The Arkansas Department of Transportation has chosen a single-point urban interchange to improve traffic flow on a congested section of Cantrell Road in west Little Rock.
Under the design, Cantrell Road would be widened to six lanes between Pleasant Valley and Pleasant Ridge roads. Its intersection with North Rodney Parham Road would be eliminated by having Cantrell traffic go over the intersection rather than through it.
The feature is similar to the ramp that carries traffic on Interstate 630 over South Shackleford Road near the Interstate 430/Interstate 630 interchange.
The design is the preferred alternative to a continuous-flow interchange, which was the other option the agency considered, because the department concluded it would handle traffic better, said Danny Straessle, a department spokesman.
"It has a more efficient movement of traffic," he said.
The announcement last week of a preferred alternative capped five years of study to improve traffic flow on that section of Cantrell, also called Arkansas 10, in response to surging traffic and increased development in the corridor, and came after the proposed alternatives attracted more than 100 written comments from a public meeting held in March.
Up to 54,000 vehicles travel every day on Cantrell between Pleasant Valley and Pleasant Ridge roads, making it the busiest arterial, or noninterstate roadway, in Arkansas. A study of the corridor projects 76,000 vehicles per day will use the corridor in 20 years.
Among those submitting comments were Lou Schickel of Schickel Development, which developed the Pleasant Ridge Town Center, a major shopping complex on Cantrell near I-430.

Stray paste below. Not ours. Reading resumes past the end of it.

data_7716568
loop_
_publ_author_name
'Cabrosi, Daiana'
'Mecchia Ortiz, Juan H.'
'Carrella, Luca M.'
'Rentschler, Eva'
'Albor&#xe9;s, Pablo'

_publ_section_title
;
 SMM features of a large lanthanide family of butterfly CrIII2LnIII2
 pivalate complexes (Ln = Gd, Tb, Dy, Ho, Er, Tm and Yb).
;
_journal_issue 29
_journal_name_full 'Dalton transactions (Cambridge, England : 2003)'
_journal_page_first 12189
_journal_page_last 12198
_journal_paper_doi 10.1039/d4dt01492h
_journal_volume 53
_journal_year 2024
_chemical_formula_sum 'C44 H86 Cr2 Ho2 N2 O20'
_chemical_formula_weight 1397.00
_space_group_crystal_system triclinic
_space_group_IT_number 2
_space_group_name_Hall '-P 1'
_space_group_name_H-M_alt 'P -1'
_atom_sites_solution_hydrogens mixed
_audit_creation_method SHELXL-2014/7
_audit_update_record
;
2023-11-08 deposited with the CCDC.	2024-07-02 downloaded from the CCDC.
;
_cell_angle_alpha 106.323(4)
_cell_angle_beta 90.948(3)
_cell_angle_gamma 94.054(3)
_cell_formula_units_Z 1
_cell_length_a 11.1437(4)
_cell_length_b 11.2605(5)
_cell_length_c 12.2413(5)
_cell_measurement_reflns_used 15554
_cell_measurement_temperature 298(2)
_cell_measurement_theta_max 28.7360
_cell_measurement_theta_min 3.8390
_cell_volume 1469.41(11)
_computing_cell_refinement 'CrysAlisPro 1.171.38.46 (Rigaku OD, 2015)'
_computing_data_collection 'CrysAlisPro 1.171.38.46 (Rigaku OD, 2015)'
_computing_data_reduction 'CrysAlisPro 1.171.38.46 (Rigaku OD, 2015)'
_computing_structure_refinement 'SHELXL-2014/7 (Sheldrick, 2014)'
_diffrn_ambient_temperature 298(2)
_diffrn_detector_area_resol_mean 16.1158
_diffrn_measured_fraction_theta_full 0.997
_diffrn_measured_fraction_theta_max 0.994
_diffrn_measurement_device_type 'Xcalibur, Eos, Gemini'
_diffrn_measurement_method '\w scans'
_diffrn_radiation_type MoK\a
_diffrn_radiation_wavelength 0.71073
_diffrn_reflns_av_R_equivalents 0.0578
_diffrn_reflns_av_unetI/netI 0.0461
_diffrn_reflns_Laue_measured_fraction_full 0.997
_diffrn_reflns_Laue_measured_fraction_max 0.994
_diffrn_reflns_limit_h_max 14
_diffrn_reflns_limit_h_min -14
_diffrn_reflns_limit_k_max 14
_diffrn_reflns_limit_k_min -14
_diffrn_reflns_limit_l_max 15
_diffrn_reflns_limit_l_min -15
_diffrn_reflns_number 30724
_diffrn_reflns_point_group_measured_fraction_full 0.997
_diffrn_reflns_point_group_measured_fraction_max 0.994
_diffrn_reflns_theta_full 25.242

"The single point urban interchange alternative appears to be superior to the continuous flow intersection alternative," he said.
The department has been considering the continuous-flow design for the interchange since 2003 when a department study evaluated its use at five intersections in Arkansas, including Cantrell-North Rodney Parham.
That design would have removed left turns from the main intersection. For westbound traffic on Cantrell, that would mean motorists turning left onto Rodney Parham would make that turn several hundred feet before the intersection. That traffic, controlled by a light, would move into a segregated lane on the south side of Cantrell to another light at Rodney Parham, where the turn would be executed.
The "single point" in preferred design would be underneath Cantrell at North Rodney Parham. One traffic light would help control traffic coming onto or off Cantrell, which would allow motorists going east and west on Cantrell to not have to stop at a light to accommodate North Rodney Parham traffic as is done now, which leads to much of the congestion in the corridor.
Hugh and Amy Pollard, who live off River Mountain Road, which is on the north side of Cantrell and west of I-430, said that while the department's preferred alternative is "safer" for people who use the River Mountain Road to access Two Rivers Park and the Arkansas River Trail, they expressed worry it would encourage "commercial or multi-family development" and destroy the "natural beauty" of the entrance to the park.